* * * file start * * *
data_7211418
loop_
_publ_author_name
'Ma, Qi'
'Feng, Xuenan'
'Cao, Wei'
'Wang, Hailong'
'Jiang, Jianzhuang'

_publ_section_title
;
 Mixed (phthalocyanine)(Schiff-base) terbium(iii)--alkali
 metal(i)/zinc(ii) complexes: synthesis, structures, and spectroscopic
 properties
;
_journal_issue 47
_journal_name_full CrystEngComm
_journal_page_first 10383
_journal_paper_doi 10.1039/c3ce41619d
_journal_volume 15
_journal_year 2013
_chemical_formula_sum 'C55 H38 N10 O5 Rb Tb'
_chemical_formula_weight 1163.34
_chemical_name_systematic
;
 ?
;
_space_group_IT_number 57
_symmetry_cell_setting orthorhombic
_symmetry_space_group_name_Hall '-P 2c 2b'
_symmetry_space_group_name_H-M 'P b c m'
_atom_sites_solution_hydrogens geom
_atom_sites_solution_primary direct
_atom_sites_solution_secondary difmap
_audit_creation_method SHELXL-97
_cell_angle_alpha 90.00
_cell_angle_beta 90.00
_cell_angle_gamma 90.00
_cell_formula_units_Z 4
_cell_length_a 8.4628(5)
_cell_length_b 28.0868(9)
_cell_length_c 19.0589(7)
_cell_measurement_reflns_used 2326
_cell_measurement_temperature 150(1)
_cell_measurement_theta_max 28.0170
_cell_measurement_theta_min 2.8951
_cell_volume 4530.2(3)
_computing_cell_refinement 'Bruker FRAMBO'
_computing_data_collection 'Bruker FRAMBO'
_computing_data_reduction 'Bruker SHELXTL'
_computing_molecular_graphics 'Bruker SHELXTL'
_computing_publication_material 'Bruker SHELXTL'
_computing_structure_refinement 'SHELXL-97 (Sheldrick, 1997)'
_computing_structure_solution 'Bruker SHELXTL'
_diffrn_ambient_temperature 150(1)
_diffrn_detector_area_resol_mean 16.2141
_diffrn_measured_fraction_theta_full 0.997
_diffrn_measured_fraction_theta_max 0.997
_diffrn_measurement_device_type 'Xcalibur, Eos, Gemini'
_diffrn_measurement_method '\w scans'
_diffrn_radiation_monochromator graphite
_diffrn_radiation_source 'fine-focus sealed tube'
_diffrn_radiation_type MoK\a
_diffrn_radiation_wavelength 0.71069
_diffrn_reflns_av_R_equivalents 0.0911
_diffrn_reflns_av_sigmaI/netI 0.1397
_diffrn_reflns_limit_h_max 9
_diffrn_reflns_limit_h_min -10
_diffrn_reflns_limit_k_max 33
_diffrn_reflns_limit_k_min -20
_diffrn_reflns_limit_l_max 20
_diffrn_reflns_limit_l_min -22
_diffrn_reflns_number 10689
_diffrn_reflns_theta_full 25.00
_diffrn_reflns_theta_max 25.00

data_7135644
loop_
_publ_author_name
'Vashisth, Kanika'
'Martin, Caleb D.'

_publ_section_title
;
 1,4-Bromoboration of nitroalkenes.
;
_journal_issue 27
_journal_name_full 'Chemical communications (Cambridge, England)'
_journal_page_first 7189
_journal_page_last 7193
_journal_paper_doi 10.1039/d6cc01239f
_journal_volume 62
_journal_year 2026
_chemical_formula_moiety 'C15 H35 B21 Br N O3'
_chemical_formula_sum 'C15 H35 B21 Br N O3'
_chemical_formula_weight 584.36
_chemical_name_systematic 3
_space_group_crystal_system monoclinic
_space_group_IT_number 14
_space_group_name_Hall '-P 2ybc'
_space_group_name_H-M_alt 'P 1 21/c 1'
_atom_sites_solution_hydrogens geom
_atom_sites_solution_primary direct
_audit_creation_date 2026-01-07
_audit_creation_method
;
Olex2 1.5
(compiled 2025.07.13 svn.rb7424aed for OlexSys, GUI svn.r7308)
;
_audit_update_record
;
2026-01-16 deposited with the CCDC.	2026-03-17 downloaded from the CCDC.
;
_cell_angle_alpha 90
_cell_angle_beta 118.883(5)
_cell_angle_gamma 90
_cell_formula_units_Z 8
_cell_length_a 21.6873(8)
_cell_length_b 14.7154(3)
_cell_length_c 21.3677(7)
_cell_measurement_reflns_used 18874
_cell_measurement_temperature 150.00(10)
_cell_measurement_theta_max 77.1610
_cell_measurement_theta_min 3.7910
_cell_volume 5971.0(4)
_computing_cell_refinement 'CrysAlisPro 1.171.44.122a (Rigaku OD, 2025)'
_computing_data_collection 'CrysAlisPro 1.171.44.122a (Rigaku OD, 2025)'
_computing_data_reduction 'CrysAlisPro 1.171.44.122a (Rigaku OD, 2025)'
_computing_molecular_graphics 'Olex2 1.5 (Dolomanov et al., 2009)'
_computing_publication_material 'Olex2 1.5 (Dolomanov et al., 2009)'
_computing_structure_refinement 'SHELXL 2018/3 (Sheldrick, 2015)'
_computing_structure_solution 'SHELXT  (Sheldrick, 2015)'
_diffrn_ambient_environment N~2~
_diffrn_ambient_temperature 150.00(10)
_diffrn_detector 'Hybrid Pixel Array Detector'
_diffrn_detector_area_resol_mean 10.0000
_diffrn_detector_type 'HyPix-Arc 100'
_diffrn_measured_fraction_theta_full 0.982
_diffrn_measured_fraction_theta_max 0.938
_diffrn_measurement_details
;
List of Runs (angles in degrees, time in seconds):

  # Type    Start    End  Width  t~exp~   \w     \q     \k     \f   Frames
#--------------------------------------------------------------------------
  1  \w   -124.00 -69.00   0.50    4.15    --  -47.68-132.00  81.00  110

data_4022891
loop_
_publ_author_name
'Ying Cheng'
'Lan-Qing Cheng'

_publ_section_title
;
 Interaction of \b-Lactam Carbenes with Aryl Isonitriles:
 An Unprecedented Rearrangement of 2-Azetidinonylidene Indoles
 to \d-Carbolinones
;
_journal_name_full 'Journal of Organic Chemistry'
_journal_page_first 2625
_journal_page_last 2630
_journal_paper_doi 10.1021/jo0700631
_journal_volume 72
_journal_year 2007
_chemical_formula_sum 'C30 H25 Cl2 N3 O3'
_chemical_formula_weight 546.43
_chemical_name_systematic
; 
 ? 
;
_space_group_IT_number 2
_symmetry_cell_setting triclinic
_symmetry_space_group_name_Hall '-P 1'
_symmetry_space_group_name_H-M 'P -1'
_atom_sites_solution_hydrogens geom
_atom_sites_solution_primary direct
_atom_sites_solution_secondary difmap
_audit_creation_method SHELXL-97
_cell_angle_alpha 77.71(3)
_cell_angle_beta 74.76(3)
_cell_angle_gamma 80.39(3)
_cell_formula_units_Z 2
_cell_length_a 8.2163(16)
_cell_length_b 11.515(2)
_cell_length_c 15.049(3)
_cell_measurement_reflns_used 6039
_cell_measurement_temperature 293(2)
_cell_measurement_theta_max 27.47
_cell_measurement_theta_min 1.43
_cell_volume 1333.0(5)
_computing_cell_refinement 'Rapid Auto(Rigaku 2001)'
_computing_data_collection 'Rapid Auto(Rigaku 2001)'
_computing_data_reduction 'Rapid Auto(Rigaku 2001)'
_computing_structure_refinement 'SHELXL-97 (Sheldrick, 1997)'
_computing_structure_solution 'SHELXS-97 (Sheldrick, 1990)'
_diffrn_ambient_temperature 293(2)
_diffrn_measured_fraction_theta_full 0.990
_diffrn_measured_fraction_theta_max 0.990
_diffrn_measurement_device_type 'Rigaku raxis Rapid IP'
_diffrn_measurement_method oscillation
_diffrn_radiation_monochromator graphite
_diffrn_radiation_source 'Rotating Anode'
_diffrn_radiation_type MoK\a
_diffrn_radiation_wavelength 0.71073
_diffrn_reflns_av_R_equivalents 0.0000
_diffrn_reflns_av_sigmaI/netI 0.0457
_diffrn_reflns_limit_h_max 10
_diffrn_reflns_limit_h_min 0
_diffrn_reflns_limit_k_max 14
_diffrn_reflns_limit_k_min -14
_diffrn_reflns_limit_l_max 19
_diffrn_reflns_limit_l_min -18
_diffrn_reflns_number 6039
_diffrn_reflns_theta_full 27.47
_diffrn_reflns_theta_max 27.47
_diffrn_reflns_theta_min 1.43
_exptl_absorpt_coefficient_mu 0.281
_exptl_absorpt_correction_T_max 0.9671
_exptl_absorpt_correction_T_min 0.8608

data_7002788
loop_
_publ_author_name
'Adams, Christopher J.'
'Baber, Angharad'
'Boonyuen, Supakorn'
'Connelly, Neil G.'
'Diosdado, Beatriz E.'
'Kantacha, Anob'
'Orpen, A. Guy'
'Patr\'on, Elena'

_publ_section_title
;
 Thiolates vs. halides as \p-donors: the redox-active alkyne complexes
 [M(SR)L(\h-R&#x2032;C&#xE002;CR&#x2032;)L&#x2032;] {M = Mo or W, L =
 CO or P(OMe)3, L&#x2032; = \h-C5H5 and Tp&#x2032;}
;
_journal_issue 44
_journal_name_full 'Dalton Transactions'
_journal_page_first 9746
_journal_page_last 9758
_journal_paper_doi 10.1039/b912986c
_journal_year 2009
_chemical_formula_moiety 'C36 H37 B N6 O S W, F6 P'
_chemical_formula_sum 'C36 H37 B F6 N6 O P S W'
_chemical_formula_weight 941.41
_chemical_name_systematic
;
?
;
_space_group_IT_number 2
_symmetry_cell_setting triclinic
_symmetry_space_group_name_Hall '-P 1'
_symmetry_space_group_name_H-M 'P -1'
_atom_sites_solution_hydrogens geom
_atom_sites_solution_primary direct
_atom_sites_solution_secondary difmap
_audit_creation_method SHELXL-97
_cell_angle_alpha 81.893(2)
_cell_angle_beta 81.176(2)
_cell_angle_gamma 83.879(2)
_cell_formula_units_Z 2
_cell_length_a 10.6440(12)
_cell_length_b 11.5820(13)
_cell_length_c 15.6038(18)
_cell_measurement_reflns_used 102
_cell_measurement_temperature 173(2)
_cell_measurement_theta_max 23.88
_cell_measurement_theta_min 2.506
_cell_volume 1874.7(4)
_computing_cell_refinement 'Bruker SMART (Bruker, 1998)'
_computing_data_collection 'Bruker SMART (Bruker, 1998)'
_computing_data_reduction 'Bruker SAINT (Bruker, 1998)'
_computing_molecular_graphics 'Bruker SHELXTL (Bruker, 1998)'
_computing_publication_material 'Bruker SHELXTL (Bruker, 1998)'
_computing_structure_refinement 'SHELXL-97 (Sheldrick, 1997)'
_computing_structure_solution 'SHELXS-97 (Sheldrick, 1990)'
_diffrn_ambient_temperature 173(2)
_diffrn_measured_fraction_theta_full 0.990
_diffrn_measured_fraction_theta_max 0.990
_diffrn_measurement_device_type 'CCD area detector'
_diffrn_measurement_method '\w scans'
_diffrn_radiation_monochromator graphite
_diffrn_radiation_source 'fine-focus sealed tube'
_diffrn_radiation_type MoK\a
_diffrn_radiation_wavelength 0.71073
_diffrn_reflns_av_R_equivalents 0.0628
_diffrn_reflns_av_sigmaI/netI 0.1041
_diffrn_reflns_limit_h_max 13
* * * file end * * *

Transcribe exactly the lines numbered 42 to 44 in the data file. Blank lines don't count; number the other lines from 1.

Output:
_cell_measurement_reflns_used 2326
_cell_measurement_temperature 150(1)
_cell_measurement_theta_max 28.0170